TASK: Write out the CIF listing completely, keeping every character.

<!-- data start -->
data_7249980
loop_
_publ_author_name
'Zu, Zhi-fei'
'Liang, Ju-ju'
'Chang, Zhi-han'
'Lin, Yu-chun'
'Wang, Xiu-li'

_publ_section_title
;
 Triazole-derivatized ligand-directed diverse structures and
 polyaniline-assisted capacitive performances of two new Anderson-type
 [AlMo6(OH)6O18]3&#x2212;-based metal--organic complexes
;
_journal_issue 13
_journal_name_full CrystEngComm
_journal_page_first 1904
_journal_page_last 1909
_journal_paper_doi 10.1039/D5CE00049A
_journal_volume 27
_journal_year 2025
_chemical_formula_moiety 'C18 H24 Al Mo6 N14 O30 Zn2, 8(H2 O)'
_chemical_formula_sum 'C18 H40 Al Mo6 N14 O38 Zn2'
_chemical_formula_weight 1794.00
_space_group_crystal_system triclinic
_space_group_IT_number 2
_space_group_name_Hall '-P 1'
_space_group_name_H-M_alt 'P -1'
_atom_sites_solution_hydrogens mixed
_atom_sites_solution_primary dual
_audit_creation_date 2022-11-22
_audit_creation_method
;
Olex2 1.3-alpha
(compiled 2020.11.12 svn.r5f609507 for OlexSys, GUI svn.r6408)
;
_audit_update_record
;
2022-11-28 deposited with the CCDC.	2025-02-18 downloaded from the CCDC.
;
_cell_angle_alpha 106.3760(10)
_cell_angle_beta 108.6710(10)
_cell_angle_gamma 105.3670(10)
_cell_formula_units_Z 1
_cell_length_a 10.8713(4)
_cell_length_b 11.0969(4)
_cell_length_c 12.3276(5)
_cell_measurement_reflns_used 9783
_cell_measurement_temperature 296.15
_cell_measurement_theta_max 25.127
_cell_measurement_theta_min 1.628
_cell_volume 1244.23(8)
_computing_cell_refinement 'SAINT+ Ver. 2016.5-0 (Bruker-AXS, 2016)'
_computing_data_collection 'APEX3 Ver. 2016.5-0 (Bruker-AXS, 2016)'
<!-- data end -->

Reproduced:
data_7249980
loop_
_publ_author_name
'Zu, Zhi-fei'
'Liang, Ju-ju'
'Chang, Zhi-han'
'Lin, Yu-chun'
'Wang, Xiu-li'

_publ_section_title
;
 Triazole-derivatized ligand-directed diverse structures and
 polyaniline-assisted capacitive performances of two new Anderson-type
 [AlMo6(OH)6O18]3&#x2212;-based metal--organic complexes
;
_journal_issue 13
_journal_name_full CrystEngComm
_journal_page_first 1904
_journal_page_last 1909
_journal_paper_doi 10.1039/D5CE00049A
_journal_volume 27
_journal_year 2025
_chemical_formula_moiety 'C18 H24 Al Mo6 N14 O30 Zn2, 8(H2 O)'
_chemical_formula_sum 'C18 H40 Al Mo6 N14 O38 Zn2'
_chemical_formula_weight 1794.00
_space_group_crystal_system triclinic
_space_group_IT_number 2
_space_group_name_Hall '-P 1'
_space_group_name_H-M_alt 'P -1'
_atom_sites_solution_hydrogens mixed
_atom_sites_solution_primary dual
_audit_creation_date 2022-11-22
_audit_creation_method
;
Olex2 1.3-alpha
(compiled 2020.11.12 svn.r5f609507 for OlexSys, GUI svn.r6408)
;
_audit_update_record
;
2022-11-28 deposited with the CCDC.	2025-02-18 downloaded from the CCDC.
;
_cell_angle_alpha 106.3760(10)
_cell_angle_beta 108.6710(10)
_cell_angle_gamma 105.3670(10)
_cell_formula_units_Z 1
_cell_length_a 10.8713(4)
_cell_length_b 11.0969(4)
_cell_length_c 12.3276(5)
_cell_measurement_reflns_used 9783
_cell_measurement_temperature 296.15
_cell_measurement_theta_max 25.127
_cell_measurement_theta_min 1.628
_cell_volume 1244.23(8)
_computing_cell_refinement 'SAINT+ Ver. 2016.5-0 (Bruker-AXS, 2016)'
_computing_data_collection 'APEX3 Ver. 2016.5-0 (Bruker-AXS, 2016)'